Great balls of…uh…
E3 is full of extravagant booths, babes and bright lights, like a gaudy flower waiting for busy journalist bees to come and spread its pollen on the Internet. But all too often, the petals outshine what’s being peddled. Sony’s PSP exhibit, refreshingly, was just the opposite. Open, unassuming and mundane, it featured a simulated bus stop, park bench and subway, and one of the best games at the show.
In LocoRoco, you play a friendly planet. That’s right, you’re a giant, terrestrial sphere with a brain; a floating, crazy rock. Over your grassy scalp roam cute mercurial creatures, known as LocoRoco. They roll about eating fruit, singing, and generally making you happy; like lice, but nice. They’re also tasty, and some black, oily space critters have a mind to chow on them. You must show those space invaders that your nice lice are NOT for eating!
[image5]To do that, you’ll have to drive the invaders away by rolling their food to safety. LocoRoco looks like a side-scrolling 2D action game, but really it’s a 2D game of Marble Madness with some great twists.
But before I can explain any of that, you have to know that the LocoRoco can exist as one big ball or a bunch of small balls. No matter their form, they’re capable of little more than singing, splitting, and rejoining. You have to move them by tilting your surface or jolting them into the air with a tremor.
Tilting is accomplished by simply pressing the L and R buttons. You press R, the whole screen tilts right, and the LocoRoco start to roll. To make them jump, you simply have to tap both triggers, after which they pop in the air depending on the angle of the screen.
And that’s about it. Since the entire game depends on the L and R buttons, there isn’t much room for confusion. The only other command at your disposal is a single button press that either splits the LocoRoco into droplets or makes them join back together into a blob, as both forms are required to get past obstacles.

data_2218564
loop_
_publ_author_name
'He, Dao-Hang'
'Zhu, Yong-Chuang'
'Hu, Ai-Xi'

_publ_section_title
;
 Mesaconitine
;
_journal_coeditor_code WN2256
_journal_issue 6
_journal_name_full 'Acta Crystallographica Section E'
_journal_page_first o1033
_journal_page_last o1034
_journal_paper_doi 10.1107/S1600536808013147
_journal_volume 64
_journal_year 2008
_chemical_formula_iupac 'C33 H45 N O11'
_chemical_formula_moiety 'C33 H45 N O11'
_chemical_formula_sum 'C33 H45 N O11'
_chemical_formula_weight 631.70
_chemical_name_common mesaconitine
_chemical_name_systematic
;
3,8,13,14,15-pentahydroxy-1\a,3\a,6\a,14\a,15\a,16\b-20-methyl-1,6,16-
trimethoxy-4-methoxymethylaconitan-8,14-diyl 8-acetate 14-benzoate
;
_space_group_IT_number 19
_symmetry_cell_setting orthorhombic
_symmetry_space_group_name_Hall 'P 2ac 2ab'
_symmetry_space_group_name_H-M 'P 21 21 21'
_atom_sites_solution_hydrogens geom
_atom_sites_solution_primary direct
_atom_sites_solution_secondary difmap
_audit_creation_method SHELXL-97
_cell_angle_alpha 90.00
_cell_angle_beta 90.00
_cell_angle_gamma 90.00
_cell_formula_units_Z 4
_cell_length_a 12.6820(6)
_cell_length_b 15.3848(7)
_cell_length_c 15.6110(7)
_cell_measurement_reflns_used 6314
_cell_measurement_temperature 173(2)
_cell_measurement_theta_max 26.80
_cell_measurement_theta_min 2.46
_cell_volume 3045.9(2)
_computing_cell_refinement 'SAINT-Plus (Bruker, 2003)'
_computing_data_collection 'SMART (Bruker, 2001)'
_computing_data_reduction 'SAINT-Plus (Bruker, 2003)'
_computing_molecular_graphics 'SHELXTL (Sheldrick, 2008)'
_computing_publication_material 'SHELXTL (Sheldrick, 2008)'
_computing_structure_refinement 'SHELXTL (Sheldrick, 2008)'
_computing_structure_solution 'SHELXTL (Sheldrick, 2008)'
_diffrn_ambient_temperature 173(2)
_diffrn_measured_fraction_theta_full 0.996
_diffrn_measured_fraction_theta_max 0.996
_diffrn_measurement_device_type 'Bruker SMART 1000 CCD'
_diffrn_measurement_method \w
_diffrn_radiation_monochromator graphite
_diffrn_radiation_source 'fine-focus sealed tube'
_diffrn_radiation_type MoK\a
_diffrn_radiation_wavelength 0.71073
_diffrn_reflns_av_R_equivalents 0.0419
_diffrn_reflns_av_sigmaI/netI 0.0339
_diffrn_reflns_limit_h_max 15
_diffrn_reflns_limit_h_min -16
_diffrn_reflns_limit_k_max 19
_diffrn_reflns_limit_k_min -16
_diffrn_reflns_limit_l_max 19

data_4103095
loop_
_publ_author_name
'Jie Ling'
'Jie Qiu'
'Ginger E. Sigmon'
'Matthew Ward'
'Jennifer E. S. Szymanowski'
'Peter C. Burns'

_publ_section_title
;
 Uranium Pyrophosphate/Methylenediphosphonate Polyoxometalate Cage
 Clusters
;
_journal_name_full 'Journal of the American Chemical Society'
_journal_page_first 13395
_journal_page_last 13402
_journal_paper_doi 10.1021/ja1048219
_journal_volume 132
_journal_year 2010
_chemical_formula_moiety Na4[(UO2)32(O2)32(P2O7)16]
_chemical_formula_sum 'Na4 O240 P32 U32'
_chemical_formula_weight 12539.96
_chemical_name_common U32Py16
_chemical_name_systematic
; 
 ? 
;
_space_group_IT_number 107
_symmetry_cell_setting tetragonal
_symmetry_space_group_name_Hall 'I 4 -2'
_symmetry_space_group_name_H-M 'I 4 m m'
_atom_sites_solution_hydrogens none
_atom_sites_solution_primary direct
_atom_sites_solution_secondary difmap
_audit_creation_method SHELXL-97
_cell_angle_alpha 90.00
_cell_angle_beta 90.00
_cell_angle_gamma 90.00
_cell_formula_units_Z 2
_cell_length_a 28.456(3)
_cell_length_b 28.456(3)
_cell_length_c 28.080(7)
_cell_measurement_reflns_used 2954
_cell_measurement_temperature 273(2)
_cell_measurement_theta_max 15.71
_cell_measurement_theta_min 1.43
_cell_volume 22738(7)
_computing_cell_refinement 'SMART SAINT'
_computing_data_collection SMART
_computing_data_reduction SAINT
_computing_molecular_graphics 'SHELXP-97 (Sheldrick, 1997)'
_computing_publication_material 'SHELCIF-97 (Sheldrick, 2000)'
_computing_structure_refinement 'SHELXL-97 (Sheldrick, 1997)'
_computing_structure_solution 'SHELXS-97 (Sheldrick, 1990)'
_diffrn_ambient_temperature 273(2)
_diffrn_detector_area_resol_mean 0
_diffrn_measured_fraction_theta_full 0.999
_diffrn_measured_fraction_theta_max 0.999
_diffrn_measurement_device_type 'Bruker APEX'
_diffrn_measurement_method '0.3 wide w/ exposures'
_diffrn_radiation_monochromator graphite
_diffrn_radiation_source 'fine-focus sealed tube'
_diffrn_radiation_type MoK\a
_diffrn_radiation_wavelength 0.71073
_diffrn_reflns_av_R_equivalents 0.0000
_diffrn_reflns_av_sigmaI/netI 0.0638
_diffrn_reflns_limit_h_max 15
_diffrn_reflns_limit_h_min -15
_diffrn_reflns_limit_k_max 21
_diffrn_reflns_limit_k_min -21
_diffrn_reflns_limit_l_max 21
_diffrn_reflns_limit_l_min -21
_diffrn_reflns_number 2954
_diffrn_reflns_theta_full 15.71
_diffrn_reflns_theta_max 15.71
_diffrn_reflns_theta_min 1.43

While the controls are extremely simple, the environments are incredibly complex and imaginative. The LocoRoco can bust open walls with a hefty jump, and since they obey the laws of physics, you’ll have to do some nifty maneuvering to make it through the tricky spots. You’ll split the LocoRoco into droplets, send them down a tunnel, then watch with faint unease as they slide through weird hairs sticking out of the tunnel walls. Then you’ll pull them all together to bash through a barrier, then laugh as a gust of wind scatters your big LocoRoco into droplets, making them all cry out in unison. Teh crack? You bet.
[image4]This is just one example of the game’s abundant charm, but nearly every frame is chock full of the most adorable stuff you’ve ever seen. A gentle, storybook aesthetic unifies it visually, while its impressive physics engine gives the game an uncanny tactile element. The LocoRoco are not just spheres, they’re flowing little blobs that undulate like oil in a lava lamp as they fly through the air. Because of this, the game feels as good as it looks, and its colorful zest, unwavering framerate (even in its currently incomplete form) and cute facial expressions make it one of the best looking games we’ve ever seen for the PSP.
It sounds good, too, featuring simple sound effects and sing-song tracks that break into a chorus whenever you split up your LocoRoco. Indeed, the more LocoRoco you have, the burlier the harmonies. Cool.
Like Katamari Damacy before it, LocoRoco is a sweet natured, weird game with infectious charm, universal appeal, and an amazingly intuitive control scheme. And unlike other games which are better off hidden from the opposite sex, this one has the same effect on them as a puppy or kitten: lots of high-pitched giggles and squeals. So stay tuned for more when LocoRoco breaks the ice this September.